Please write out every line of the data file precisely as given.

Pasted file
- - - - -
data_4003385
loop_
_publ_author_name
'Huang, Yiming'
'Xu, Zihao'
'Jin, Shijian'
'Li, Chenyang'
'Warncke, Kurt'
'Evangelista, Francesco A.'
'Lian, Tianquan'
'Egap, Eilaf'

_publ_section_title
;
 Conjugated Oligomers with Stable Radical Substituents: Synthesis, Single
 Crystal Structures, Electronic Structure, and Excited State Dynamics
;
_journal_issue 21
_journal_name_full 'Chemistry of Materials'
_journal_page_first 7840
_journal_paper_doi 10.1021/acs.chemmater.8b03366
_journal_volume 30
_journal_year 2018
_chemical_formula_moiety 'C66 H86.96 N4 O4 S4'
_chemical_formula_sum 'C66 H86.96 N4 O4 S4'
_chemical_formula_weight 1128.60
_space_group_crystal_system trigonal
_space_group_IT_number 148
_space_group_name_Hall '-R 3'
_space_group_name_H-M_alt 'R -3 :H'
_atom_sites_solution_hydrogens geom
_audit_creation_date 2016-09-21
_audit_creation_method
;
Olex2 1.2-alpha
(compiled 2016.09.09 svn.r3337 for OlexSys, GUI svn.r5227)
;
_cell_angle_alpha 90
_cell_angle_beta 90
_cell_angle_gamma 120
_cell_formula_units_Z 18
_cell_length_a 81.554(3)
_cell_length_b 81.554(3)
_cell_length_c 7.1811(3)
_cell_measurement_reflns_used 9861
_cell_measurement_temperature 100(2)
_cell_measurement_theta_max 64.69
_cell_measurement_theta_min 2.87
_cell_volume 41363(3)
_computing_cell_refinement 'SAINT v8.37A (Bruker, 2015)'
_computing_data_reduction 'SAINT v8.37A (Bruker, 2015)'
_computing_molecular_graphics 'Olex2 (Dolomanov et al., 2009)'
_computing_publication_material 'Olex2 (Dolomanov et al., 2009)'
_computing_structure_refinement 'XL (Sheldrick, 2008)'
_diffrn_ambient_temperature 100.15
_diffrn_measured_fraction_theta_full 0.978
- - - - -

data_4003385
loop_
_publ_author_name
'Huang, Yiming'
'Xu, Zihao'
'Jin, Shijian'
'Li, Chenyang'
'Warncke, Kurt'
'Evangelista, Francesco A.'
'Lian, Tianquan'
'Egap, Eilaf'

_publ_section_title
;
 Conjugated Oligomers with Stable Radical Substituents: Synthesis, Single
 Crystal Structures, Electronic Structure, and Excited State Dynamics
;
_journal_issue 21
_journal_name_full 'Chemistry of Materials'
_journal_page_first 7840
_journal_paper_doi 10.1021/acs.chemmater.8b03366
_journal_volume 30
_journal_year 2018
_chemical_formula_moiety 'C66 H86.96 N4 O4 S4'
_chemical_formula_sum 'C66 H86.96 N4 O4 S4'
_chemical_formula_weight 1128.60
_space_group_crystal_system trigonal
_space_group_IT_number 148
_space_group_name_Hall '-R 3'
_space_group_name_H-M_alt 'R -3 :H'
_atom_sites_solution_hydrogens geom
_audit_creation_date 2016-09-21
_audit_creation_method
;
Olex2 1.2-alpha
(compiled 2016.09.09 svn.r3337 for OlexSys, GUI svn.r5227)
;
_cell_angle_alpha 90
_cell_angle_beta 90
_cell_angle_gamma 120
_cell_formula_units_Z 18
_cell_length_a 81.554(3)
_cell_length_b 81.554(3)
_cell_length_c 7.1811(3)
_cell_measurement_reflns_used 9861
_cell_measurement_temperature 100(2)
_cell_measurement_theta_max 64.69
_cell_measurement_theta_min 2.87
_cell_volume 41363(3)
_computing_cell_refinement 'SAINT v8.37A (Bruker, 2015)'
_computing_data_reduction 'SAINT v8.37A (Bruker, 2015)'
_computing_molecular_graphics 'Olex2 (Dolomanov et al., 2009)'
_computing_publication_material 'Olex2 (Dolomanov et al., 2009)'
_computing_structure_refinement 'XL (Sheldrick, 2008)'
_diffrn_ambient_temperature 100.15
_diffrn_measured_fraction_theta_full 0.978